Data loggers are a crucial business tool that can help businesses reduce costs and become more energy-efficient. Knowing the real-time conditions and location of items can be essential for making central decisions in today’s competitive market. Once a business has been established and starts growing, it’s the manager’s job to optimise the processes and make it more efficient. Part of the optimization can be handled and controlled using a simple data logger.
You might be wondering how a data logger can accomplish this. Well, it does so by allowing you to track conditions, position and other parameters of equipment and business assets depending on the type of data logger you have. Data loggers usually feature an internal microprocessor, sensors and a memory. They’re typically battery powered, but some can be wired and require a connection to external power.
Let’s take the AEMC PEL 105, for example. This easy-to-use, single and three-phase power logger is capable of monitoring energy consumption and power quality on a wide range of electrical distribution systems. It’s housed in a completely weatherproof case, and offers an IP67 rating, allowing it to be used in a wide range of conditions and making it ideal for pole mounting. The AEMC PEL 105 features 4 flexible current sensors and 5 voltage leads, Wi-Fi, Bluetooth, Ethernet, and LAN connections, allowing you to monitor it remotely and locally.
That being said, some of the aforementioned features on the AEMC data logger can be handy in a wide range of situations, while others you may not use ever. So before you decide on a data logger model, you need to carefully consider what you need for your operations and what is redundant. That way, you can get a model that offers the best value for your money. There’s no need to get an advanced model like the AEMC PEL if you aren’t going to take advantage of most of its features.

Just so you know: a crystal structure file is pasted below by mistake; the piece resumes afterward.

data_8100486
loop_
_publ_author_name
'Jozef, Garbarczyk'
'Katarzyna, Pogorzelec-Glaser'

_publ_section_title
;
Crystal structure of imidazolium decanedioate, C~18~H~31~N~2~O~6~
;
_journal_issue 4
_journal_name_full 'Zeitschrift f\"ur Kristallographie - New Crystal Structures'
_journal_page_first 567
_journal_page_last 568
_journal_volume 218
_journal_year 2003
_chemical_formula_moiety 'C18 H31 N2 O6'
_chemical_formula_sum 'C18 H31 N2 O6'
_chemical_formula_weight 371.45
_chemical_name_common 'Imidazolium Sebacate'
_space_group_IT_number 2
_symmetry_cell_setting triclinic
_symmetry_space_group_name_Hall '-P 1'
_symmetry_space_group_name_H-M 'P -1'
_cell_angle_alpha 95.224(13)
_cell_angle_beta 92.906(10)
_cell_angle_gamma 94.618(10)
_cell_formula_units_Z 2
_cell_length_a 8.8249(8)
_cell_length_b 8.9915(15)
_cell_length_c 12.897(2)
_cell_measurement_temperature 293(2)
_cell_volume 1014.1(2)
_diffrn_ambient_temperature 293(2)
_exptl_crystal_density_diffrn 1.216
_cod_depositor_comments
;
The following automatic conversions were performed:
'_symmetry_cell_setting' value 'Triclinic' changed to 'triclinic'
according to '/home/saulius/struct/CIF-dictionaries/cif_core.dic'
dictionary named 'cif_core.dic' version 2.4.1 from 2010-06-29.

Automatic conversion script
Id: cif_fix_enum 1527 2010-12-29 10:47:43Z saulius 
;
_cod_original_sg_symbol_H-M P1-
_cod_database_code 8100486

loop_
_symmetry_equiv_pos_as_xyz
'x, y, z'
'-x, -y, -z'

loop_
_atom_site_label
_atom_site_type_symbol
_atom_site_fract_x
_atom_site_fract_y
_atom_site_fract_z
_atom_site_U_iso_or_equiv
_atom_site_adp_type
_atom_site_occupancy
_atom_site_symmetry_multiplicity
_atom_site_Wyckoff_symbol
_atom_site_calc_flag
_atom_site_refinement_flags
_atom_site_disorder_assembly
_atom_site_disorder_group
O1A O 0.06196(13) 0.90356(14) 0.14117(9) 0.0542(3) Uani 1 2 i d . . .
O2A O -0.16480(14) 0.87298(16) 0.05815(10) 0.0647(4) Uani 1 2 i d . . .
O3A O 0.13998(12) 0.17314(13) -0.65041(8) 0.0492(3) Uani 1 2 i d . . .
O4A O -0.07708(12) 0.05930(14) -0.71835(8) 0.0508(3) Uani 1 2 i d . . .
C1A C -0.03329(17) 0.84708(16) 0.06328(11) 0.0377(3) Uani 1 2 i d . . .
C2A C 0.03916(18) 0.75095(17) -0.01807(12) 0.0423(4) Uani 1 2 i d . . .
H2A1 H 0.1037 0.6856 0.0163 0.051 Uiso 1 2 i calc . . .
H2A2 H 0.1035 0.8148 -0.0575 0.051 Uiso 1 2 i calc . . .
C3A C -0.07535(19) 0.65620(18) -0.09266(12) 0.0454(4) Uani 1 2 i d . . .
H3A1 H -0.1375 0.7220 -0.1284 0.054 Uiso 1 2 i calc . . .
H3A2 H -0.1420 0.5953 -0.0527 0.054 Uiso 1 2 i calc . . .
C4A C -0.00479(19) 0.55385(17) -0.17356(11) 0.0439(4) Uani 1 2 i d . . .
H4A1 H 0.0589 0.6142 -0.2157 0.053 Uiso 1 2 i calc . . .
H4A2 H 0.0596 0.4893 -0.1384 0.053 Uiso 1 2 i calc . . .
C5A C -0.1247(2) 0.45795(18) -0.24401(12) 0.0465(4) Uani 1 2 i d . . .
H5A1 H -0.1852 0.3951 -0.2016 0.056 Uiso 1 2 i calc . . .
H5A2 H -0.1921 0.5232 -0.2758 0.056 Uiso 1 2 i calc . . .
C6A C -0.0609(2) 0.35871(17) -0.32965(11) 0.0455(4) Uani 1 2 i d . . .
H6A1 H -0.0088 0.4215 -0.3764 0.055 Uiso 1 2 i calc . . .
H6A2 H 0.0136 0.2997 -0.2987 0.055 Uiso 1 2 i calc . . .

But regardless of which model you end up choosing, you need to make sure it features robust hardware that’s suited for the toughest weather and environment conditions. As long as you get a decent model, you can expect some of the following benefits: improved productivity and efficiency, complete visibility of your business’s equipment, improved safety, optimised logistics, minimised delays, improved customer satisfaction, fewer calls to your drivers about changes, reduction of loss of equipment and time looking for tools, reduced risk of theft, fast recovery of stolen equipment, reduced insurance costs, keeping track of factual data, reduced fuel costs, maximised use of business assets and equipment, and control of unauthorised use.